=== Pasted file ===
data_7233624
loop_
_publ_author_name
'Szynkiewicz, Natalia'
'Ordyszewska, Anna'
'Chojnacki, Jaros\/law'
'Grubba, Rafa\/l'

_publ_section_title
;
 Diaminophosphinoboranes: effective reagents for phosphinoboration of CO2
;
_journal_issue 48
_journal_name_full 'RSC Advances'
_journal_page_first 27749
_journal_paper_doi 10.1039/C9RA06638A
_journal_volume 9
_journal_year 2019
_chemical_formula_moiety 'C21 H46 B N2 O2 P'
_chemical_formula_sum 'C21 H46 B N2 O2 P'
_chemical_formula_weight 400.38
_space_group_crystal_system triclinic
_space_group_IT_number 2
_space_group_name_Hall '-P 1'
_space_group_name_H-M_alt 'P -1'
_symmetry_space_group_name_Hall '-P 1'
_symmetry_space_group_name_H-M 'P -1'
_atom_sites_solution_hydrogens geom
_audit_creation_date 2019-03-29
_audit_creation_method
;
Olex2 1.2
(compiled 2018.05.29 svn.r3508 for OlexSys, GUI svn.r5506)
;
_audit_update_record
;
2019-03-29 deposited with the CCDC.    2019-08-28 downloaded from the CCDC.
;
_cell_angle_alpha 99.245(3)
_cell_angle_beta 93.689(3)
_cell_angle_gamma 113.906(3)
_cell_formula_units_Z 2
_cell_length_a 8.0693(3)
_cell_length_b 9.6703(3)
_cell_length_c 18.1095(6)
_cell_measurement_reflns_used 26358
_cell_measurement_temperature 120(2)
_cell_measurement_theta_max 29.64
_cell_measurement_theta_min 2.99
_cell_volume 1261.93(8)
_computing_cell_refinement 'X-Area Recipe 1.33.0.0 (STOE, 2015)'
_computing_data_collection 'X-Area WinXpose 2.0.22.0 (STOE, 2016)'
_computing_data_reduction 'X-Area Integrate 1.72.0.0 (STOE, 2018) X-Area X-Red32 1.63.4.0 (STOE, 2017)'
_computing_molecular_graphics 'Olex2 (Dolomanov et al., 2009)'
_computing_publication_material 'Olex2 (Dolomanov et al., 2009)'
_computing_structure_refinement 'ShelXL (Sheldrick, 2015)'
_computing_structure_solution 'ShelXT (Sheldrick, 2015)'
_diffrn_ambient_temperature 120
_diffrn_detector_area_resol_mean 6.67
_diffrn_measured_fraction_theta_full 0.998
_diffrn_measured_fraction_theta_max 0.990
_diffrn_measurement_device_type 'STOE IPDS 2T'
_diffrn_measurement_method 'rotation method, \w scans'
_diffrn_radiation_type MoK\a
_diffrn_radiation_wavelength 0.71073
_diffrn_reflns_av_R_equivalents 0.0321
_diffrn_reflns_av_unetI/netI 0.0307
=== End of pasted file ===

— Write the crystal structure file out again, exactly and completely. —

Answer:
data_7233624
loop_
_publ_author_name
'Szynkiewicz, Natalia'
'Ordyszewska, Anna'
'Chojnacki, Jaros\/law'
'Grubba, Rafa\/l'

_publ_section_title
;
 Diaminophosphinoboranes: effective reagents for phosphinoboration of CO2
;
_journal_issue 48
_journal_name_full 'RSC Advances'
_journal_page_first 27749
_journal_paper_doi 10.1039/C9RA06638A
_journal_volume 9
_journal_year 2019
_chemical_formula_moiety 'C21 H46 B N2 O2 P'
_chemical_formula_sum 'C21 H46 B N2 O2 P'
_chemical_formula_weight 400.38
_space_group_crystal_system triclinic
_space_group_IT_number 2
_space_group_name_Hall '-P 1'
_space_group_name_H-M_alt 'P -1'
_symmetry_space_group_name_Hall '-P 1'
_symmetry_space_group_name_H-M 'P -1'
_atom_sites_solution_hydrogens geom
_audit_creation_date 2019-03-29
_audit_creation_method
;
Olex2 1.2
(compiled 2018.05.29 svn.r3508 for OlexSys, GUI svn.r5506)
;
_audit_update_record
;
2019-03-29 deposited with the CCDC.    2019-08-28 downloaded from the CCDC.
;
_cell_angle_alpha 99.245(3)
_cell_angle_beta 93.689(3)
_cell_angle_gamma 113.906(3)
_cell_formula_units_Z 2
_cell_length_a 8.0693(3)
_cell_length_b 9.6703(3)
_cell_length_c 18.1095(6)
_cell_measurement_reflns_used 26358
_cell_measurement_temperature 120(2)
_cell_measurement_theta_max 29.64
_cell_measurement_theta_min 2.99
_cell_volume 1261.93(8)
_computing_cell_refinement 'X-Area Recipe 1.33.0.0 (STOE, 2015)'
_computing_data_collection 'X-Area WinXpose 2.0.22.0 (STOE, 2016)'
_computing_data_reduction 'X-Area Integrate 1.72.0.0 (STOE, 2018) X-Area X-Red32 1.63.4.0 (STOE, 2017)'
_computing_molecular_graphics 'Olex2 (Dolomanov et al., 2009)'
_computing_publication_material 'Olex2 (Dolomanov et al., 2009)'
_computing_structure_refinement 'ShelXL (Sheldrick, 2015)'
_computing_structure_solution 'ShelXT (Sheldrick, 2015)'
_diffrn_ambient_temperature 120
_diffrn_detector_area_resol_mean 6.67
_diffrn_measured_fraction_theta_full 0.998
_diffrn_measured_fraction_theta_max 0.990
_diffrn_measurement_device_type 'STOE IPDS 2T'
_diffrn_measurement_method 'rotation method, \w scans'
_diffrn_radiation_type MoK\a
_diffrn_radiation_wavelength 0.71073
_diffrn_reflns_av_R_equivalents 0.0321
_diffrn_reflns_av_unetI/netI 0.0307